24. March Breakfast Pre-IND Meetings: Case Study 1 • Background • Pre-pre-IND meeting to discuss complex gene therapy product with two types of nucleotides plus liposome • Target population: end-stage cancer patients • Had a pre-IND meeting and asked whether initial trial in target population could be a repeated dose study • Pre-IND Meeting outcome • FDA said YES! • Consequence • Fast-forwarded drug development plan • Sponsor needed more product, funds, and time for multiple dose GLP toxicology and clinical studies www.biocom.org

    25. March Breakfast Lessons Learned: Pre-IND Meeting • Determine whether you need a pre-IND meeting • Request meeting only when you are ready • Submit a high-quality pre-IND briefing package • Ask specific and clear questions that can be answered • Take great care in evaluating FDA’s preliminary responses • Be well prepared for the pre-IND meeting, anticipate questions, identify back-up positions • State your case confidently • Know your regulations and guidances www.biocom.org

    26. March Breakfast IND Submissions www.biocom.org

    27. March Breakfast The IND – It’s a Process • Project management • Internally: scientists, senior management • Externally: vendors, consultants, inventors • Agree on milestones, objectives, timelines, resource allocation, responsibilities • Medical writing (style guide, document templates) • CMC, nonclinical, clinical experts • Regulatory experts (strategy, operations/submissions) www.biocom.org

    28. March Breakfast www.biocom.org

    29. March Breakfast Effective Management Tools Time Kickoff Meetings Table of contents Communication plan Target product profile Global program timeline Rolling submission management Cost Quality www.biocom.org

    30. March Breakfast Integrated Table of Contents www.biocom.org

    31. March Breakfast Key IND Requirements • First-in-human (FIH) study protocol • Rationale for intended use (in vitro and in vivo pharmacology) • Toxicology data supporting the starting dose and duration of the FIH study • Assurance of quality of drug substance/product used in toxicology studies and in the FIH study www.biocom.org

    32. March Breakfast Inexperienced Sponsors Tend to… • Have difficulty finding the right balance for the most efficient drug development route • Do more than is necessary • Don’t perform all the studies necessary • Conduct activities in series rather than in parallel • Solicit advice from multiple parties • Contradicting advice can be confusing www.biocom.org

    33. March Breakfast IND Submissions – Facts to Consider • Resources to understand FDA’s thinking • FDA approval packages of similar drugs/indications • Advisory Committee Meetings • Recent changes at FDA • 38% of FDA’s drug review staff have < 2 years experience • Emphasis on safety impacts decision making (appears more conservative) • Electronic submissions in the common technical document format (eCTD) are encouraged by FDA www.biocom.org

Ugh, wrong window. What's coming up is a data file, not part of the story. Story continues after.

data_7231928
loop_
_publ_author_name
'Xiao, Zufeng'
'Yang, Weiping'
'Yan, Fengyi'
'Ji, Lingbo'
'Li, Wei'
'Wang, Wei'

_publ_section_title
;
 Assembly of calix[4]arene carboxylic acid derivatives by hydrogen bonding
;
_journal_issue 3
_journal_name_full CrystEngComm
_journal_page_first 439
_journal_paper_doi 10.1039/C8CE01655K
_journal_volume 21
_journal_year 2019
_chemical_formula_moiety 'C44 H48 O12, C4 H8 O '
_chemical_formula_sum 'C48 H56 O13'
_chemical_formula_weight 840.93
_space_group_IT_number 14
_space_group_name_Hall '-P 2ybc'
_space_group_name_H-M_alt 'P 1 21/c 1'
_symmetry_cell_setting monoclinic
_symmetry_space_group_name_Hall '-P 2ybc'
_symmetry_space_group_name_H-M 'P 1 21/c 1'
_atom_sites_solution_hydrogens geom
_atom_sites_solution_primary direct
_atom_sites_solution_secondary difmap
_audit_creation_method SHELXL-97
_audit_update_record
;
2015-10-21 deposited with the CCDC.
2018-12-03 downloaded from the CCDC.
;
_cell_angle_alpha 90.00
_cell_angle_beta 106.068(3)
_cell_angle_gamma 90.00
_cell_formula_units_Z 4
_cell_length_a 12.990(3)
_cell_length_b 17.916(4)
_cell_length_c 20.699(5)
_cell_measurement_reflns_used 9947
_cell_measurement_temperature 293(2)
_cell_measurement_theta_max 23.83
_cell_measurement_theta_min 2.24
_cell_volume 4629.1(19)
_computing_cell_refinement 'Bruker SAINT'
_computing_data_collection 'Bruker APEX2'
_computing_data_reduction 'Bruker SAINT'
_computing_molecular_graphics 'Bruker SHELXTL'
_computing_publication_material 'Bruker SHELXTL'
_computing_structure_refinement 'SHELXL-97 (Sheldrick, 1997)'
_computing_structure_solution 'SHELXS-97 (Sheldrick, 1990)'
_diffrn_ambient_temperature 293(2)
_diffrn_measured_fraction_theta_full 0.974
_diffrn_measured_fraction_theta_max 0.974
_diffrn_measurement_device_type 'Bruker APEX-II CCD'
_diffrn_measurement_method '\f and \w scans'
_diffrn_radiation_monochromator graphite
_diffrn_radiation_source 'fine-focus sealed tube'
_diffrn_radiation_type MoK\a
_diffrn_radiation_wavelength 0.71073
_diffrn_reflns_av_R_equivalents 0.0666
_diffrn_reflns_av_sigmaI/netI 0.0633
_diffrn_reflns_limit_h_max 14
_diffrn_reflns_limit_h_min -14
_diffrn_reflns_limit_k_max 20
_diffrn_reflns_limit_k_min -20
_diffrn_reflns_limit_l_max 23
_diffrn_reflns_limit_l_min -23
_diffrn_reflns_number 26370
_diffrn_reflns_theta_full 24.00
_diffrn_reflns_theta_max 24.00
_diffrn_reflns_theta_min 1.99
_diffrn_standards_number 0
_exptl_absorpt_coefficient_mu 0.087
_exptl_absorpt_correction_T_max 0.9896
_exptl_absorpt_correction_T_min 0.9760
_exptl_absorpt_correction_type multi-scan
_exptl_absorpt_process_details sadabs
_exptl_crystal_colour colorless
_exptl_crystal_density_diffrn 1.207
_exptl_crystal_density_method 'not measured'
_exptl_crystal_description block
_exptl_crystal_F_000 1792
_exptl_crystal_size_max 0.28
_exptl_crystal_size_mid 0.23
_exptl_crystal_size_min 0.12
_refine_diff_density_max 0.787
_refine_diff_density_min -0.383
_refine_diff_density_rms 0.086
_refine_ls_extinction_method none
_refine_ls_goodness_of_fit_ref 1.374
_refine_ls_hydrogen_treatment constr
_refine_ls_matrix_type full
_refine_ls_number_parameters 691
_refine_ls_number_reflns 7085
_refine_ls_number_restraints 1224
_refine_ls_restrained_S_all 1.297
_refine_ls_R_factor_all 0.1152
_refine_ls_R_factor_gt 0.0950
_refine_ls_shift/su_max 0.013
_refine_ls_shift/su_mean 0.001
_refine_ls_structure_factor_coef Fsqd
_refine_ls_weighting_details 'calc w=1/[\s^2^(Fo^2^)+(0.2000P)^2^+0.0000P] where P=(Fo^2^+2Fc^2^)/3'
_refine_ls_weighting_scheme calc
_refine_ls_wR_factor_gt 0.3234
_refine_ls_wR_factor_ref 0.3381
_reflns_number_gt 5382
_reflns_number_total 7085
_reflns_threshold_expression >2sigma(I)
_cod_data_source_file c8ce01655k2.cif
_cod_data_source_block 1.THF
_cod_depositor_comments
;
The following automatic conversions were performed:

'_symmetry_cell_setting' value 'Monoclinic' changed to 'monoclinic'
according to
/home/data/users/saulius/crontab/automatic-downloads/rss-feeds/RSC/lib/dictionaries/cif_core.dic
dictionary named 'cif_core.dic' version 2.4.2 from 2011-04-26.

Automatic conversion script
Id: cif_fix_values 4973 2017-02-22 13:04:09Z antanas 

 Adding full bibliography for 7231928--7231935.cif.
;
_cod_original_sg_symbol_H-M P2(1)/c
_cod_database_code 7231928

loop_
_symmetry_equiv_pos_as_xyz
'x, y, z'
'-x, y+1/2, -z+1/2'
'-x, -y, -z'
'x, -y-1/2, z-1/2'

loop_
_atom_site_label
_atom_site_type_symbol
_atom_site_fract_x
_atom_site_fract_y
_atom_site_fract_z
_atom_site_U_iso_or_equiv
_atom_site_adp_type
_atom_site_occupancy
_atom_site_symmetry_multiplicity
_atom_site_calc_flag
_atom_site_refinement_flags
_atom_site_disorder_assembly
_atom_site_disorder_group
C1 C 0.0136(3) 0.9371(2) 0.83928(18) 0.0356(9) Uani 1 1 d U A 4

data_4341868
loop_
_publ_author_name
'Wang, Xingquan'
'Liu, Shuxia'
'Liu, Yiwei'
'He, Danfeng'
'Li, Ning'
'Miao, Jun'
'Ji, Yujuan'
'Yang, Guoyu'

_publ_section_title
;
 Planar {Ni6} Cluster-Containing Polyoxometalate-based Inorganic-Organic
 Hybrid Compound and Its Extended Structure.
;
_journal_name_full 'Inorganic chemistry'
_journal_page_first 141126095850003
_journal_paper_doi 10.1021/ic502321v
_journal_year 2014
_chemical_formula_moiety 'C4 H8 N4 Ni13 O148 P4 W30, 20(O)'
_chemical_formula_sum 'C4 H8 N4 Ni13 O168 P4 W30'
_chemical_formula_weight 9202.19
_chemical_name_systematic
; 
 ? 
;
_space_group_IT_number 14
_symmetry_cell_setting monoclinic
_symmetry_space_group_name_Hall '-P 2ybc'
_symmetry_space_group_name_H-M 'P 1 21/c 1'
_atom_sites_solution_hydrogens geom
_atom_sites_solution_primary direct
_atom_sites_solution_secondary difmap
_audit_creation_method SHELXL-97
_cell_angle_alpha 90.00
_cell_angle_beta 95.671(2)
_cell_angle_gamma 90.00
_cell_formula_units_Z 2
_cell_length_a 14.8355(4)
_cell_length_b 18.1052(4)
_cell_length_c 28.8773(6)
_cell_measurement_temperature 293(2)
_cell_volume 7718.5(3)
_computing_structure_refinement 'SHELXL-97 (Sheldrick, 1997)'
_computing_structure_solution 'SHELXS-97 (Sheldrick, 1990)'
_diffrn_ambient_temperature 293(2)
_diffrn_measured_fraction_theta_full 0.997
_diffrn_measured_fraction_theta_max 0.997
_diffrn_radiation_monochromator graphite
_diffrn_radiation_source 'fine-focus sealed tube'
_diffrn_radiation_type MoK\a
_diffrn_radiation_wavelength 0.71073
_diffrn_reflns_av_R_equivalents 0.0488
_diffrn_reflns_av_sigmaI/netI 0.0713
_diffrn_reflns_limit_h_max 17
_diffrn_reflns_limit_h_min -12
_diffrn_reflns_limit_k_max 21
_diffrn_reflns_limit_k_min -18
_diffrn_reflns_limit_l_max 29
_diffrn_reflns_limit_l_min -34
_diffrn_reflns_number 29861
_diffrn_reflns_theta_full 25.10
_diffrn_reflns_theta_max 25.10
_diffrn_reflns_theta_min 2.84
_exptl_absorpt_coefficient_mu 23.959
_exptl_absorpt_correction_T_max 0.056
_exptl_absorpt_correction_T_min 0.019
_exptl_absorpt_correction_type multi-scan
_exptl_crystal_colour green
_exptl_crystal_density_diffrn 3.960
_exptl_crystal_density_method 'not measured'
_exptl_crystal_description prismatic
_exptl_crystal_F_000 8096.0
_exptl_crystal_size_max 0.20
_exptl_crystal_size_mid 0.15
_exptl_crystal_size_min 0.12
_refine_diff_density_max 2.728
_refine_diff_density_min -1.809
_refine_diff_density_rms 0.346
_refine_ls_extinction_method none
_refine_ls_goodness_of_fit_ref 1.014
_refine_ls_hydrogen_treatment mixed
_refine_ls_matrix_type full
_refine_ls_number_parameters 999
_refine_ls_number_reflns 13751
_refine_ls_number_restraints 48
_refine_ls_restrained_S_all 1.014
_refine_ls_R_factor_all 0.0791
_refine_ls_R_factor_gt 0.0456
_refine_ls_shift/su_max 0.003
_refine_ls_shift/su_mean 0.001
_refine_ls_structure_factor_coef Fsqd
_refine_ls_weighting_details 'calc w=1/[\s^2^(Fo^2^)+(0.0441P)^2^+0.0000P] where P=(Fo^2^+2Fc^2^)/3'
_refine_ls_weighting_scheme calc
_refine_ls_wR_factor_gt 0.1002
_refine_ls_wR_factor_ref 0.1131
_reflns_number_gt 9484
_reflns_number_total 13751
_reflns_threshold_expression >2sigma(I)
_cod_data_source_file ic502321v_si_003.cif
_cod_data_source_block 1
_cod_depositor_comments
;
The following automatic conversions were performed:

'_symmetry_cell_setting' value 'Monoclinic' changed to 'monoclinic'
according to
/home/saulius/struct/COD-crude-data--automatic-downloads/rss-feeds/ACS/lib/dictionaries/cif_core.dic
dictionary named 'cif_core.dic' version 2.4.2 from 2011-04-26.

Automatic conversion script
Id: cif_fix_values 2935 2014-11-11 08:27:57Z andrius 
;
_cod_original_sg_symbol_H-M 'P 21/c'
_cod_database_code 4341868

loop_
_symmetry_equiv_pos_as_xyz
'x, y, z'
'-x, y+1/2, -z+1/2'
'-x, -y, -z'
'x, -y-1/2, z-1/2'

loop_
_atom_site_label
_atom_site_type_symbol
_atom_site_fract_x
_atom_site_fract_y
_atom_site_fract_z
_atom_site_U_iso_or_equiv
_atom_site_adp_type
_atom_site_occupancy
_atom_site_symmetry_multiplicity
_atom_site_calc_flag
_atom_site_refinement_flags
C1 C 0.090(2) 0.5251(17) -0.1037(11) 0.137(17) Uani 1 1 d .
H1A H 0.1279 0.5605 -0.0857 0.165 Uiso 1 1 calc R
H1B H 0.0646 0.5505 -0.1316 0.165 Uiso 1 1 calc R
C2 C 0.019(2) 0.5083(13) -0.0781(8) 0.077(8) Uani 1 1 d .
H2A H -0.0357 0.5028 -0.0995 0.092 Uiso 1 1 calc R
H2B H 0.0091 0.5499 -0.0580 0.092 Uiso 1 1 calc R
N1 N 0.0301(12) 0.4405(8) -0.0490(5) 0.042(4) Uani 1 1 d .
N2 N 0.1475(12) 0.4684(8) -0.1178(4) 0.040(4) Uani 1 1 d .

34. March Breakfast eCTD Submissions – Background • eCTD implemented in 2005 by FDA • Applies to INDs, NDAs, ANDAs, BLAs, DMFs and associated submissions • United States • 01 Jan ‘08: electronic submissions must be in eCTD format (not mandatory but industry standard) • Europe • 01 Jan ‘10: electronic submissions must be in eCTD format (centralized procedure, EMA) www.biocom.org

    35. Submission Media of Original INDs 3,500 3,000 2,500 2,000 Number of Submissions 1,500 1,000 500 0 2005 2006 2007 2008 2009 Paper or mixed Gateway or electronic March Breakfast Electronic Submissions – an FDA Perspective • 12.5% of original INDs in electronic format • 56.2% of original NDAs in electronic format Source: DIA EDM Meeting, 2010, Theresa Mullin www.biocom.org

    36. March Breakfast Recommended: CTD Format and Electronic Not partof the CTD Regionaladministrative information Module 1 Non-clinical overview Module 2 Clinical overview The CTD Quality overallsummary Non-clinical summary Clinical study Non-clinical study reports Module 4 Clinical study reports Module 5 Quality Module 3 CTD: common technical document www.biocom.org

    37. Module 1 (Regional Information) Module 2 (Summaries) Module 3 (Quality) Module 4 (Nonclinical Reports/Safety) Module 5 (Clinical Reports/Efficacy) March Breakfast Traditional IND (US) Format CTD Format 1. Form FDA 1571 2. Table of Contents* 3. Introductory Statement 4. General Investigational Plan 5. Investigator’s Brochure 6. Clinical Study Protocol 7. Chemistry, Manufacturing, and Controls Data 8. Pharmacology/Toxicology Data 9. Previous Human Experience 10.Additional Information a. pre-IND correspondence b. Literature References c. Investigational Drug Labeling www.biocom.org